4 p.m. CST, Friday, Feb. 21, 2003
Expedition Six Crew
International Space Station Status Report #03-8
The Expedition 6 crew marked its 90th day in orbit today. Commander Ken Bowersox, Flight Engineer Nikolai Budarin and NASA ISS Science Officer Don Pettit have been in orbit since their launch from the Kennedy Space Center in Florida on Nov. 23.
The crew began the week by taking samples of the station’s water supply to ensure its continued purity. Budarin also started a three-day process to disinfect equipment in the Russian water supply system using materials brought to the station aboard the latest Progress resupply craft. Both activities are part of routine maintenance procedures aboard the station.
During the week, the crew completed a variety of medical tests to ensure their continued good health and to collect data on how the human body adapts to microgravity. These included a Russian cardiovascular experiment and the testing of urine and blood samples. Bowersox and Pettit also completed a computer-based refresher training related to their duties as crew medical officers. Station maintenance during the week included the removal and replacement by Pettit of a remote power control module in the Destiny laboratory, which contained a bad power switch that was responsible for powering the video recorder in one of the robotics workstations. The changeout was successful and the video recorder is now working. Bowersox performed monthly maintenance on the cycle ergometer, which the crew uses to maintain their aerobic fitness – the station’s treadmill received its periodic maintenance last weekend. On Thursday, Bowersox and Pettit conducted an inventory of all the equipment in the Quest airlock to ensure it matched the data in the station’s Inventory Management System.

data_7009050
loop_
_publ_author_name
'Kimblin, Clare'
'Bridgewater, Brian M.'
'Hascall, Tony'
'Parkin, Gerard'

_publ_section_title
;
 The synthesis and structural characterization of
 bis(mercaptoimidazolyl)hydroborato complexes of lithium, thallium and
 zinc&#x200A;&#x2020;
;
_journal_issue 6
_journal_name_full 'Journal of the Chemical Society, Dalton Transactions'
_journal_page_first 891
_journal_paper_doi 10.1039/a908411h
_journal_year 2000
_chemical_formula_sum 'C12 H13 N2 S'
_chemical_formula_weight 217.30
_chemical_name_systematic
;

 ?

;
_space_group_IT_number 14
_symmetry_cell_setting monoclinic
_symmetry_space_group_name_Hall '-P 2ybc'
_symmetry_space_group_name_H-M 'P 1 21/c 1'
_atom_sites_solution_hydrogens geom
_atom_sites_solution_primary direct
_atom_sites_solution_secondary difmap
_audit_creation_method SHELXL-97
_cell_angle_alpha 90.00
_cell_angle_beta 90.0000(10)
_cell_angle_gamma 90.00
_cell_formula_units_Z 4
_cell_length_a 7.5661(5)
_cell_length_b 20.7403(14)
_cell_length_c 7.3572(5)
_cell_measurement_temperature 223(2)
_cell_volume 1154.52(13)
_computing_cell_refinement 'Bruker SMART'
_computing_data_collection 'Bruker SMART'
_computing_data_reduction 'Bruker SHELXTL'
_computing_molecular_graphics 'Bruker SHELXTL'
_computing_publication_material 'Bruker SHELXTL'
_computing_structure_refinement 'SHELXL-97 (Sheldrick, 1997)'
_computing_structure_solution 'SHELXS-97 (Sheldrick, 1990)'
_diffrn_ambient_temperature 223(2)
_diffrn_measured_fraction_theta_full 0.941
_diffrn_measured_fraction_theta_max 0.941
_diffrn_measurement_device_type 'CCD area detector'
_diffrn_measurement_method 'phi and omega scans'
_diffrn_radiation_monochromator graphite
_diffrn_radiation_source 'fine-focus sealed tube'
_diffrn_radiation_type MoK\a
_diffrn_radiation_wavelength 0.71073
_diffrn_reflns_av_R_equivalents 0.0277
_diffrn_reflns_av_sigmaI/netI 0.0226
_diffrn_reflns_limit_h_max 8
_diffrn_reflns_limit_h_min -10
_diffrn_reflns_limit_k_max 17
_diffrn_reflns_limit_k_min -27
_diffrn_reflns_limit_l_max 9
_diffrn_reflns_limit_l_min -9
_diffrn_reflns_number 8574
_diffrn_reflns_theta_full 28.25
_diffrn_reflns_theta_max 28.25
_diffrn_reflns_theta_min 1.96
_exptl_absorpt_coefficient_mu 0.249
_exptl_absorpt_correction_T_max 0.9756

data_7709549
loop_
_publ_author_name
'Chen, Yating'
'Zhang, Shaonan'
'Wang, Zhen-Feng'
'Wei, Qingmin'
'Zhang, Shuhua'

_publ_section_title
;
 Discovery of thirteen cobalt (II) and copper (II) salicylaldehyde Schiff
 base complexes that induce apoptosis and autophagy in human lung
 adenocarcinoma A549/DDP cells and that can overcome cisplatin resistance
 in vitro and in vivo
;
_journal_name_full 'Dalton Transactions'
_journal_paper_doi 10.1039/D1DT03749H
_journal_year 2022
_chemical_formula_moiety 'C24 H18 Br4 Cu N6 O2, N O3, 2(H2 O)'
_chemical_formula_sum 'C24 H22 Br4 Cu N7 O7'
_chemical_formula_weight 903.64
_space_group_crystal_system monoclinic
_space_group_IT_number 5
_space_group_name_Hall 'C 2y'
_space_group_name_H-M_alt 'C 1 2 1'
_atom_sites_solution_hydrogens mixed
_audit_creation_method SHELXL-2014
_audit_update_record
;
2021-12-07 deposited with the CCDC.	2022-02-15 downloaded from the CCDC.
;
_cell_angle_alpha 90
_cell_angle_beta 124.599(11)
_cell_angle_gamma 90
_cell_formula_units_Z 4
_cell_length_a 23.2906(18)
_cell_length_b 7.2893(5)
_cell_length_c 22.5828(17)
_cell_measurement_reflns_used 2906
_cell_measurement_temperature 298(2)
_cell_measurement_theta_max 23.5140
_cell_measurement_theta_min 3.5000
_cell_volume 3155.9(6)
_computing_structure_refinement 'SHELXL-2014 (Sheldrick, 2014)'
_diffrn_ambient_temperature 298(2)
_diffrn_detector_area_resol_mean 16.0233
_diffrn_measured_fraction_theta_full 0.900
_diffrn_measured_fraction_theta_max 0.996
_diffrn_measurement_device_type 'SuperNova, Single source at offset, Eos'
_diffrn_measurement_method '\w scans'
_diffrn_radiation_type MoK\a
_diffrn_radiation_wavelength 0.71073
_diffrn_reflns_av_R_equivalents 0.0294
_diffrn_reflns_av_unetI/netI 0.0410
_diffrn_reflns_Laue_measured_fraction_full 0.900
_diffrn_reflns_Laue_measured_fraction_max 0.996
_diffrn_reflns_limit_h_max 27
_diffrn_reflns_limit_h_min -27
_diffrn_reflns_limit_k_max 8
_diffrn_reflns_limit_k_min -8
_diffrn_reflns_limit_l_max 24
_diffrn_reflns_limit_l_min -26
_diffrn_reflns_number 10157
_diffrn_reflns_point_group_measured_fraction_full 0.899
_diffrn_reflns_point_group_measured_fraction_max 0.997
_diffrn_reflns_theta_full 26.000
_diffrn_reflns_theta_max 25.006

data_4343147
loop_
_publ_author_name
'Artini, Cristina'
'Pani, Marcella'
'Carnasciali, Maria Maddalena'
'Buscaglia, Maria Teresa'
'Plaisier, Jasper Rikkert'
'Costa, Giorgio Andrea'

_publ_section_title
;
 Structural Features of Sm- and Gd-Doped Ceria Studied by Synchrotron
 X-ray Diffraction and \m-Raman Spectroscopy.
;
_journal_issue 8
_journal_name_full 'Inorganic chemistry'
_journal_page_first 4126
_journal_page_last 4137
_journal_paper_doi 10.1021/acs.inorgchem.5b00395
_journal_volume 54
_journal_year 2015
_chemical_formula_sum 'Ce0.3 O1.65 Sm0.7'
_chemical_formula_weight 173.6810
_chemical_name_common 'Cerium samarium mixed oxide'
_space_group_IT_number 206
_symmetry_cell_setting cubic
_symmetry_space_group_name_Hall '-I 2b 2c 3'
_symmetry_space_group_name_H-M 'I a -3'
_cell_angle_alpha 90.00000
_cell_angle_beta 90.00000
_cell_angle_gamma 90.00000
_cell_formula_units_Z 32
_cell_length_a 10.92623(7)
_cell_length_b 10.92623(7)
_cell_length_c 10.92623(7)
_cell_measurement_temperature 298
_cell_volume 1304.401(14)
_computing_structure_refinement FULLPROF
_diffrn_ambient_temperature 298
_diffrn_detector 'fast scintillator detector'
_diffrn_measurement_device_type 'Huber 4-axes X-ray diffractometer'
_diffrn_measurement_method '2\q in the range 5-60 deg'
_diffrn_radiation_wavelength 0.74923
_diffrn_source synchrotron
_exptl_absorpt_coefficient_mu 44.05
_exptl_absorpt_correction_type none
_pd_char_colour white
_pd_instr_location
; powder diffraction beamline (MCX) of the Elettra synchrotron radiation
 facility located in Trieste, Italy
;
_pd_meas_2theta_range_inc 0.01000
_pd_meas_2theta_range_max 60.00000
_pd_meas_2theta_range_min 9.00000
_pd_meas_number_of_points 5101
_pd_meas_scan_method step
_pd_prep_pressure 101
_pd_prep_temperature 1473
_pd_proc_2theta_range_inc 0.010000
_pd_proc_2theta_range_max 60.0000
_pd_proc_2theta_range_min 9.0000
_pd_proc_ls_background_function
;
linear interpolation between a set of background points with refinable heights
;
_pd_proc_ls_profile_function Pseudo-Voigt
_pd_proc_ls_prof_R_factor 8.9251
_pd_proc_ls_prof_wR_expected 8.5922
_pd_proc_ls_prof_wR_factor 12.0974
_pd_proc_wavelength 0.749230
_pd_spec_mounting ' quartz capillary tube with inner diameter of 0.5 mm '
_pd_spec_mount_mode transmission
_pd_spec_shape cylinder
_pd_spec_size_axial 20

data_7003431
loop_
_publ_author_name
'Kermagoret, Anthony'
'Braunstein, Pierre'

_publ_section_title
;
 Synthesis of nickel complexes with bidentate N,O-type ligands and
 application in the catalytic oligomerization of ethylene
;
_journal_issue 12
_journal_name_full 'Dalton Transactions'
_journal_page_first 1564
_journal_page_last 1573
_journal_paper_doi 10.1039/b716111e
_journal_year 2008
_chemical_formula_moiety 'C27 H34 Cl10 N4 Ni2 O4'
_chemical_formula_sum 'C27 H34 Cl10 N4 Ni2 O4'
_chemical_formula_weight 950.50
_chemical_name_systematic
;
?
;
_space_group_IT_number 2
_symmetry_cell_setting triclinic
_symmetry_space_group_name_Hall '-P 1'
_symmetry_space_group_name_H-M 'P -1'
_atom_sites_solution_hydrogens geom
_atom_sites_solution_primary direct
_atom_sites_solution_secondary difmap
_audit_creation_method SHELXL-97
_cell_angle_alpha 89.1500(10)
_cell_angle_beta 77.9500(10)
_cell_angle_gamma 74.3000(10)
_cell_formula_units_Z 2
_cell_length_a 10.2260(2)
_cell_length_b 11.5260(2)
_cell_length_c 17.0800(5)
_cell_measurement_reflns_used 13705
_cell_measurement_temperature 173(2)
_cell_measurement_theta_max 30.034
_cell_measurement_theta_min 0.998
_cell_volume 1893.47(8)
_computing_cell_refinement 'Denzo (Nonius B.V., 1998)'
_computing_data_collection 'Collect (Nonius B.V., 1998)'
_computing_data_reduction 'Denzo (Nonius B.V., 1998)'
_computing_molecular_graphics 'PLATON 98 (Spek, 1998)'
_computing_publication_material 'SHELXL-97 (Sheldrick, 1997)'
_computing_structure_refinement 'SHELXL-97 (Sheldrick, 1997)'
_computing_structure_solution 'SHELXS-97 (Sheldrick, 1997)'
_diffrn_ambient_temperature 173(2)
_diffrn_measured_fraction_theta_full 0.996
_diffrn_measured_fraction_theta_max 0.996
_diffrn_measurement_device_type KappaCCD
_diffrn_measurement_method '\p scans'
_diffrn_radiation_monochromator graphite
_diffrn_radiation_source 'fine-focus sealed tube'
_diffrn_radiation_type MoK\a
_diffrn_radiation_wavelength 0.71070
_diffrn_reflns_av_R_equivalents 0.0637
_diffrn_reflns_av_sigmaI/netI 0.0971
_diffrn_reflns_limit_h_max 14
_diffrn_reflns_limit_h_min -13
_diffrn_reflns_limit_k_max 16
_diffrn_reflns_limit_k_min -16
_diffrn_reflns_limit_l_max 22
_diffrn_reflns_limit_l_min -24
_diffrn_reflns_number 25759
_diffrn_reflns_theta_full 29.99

The loading of new software on the station’s command and control computers was completed today, as was the loading of the new software onto the guidance, navigation and control computers.
On Monday, Bowersox and Pettit plan to don U.S. spacesuits without the help of Budarin to practice techniques that could be used if only two crewmembers are present aboard the ISS.
Information on the crew's activities aboard the space station, future launch dates, as well as station sighting opportunities from anywhere on the Earth, is available on the Internet at: http://spaceflight.nasa.gov/
Details on station science operations can be found on an Internet site administered by the Payload Operations Center at NASA's Marshall Space Flight Center in Huntsville, Ala., at: http://www.scipoc.msfc.nasa.gov/
The next ISS status report will be issued on Friday, Feb. 28, or sooner, if events warrant.
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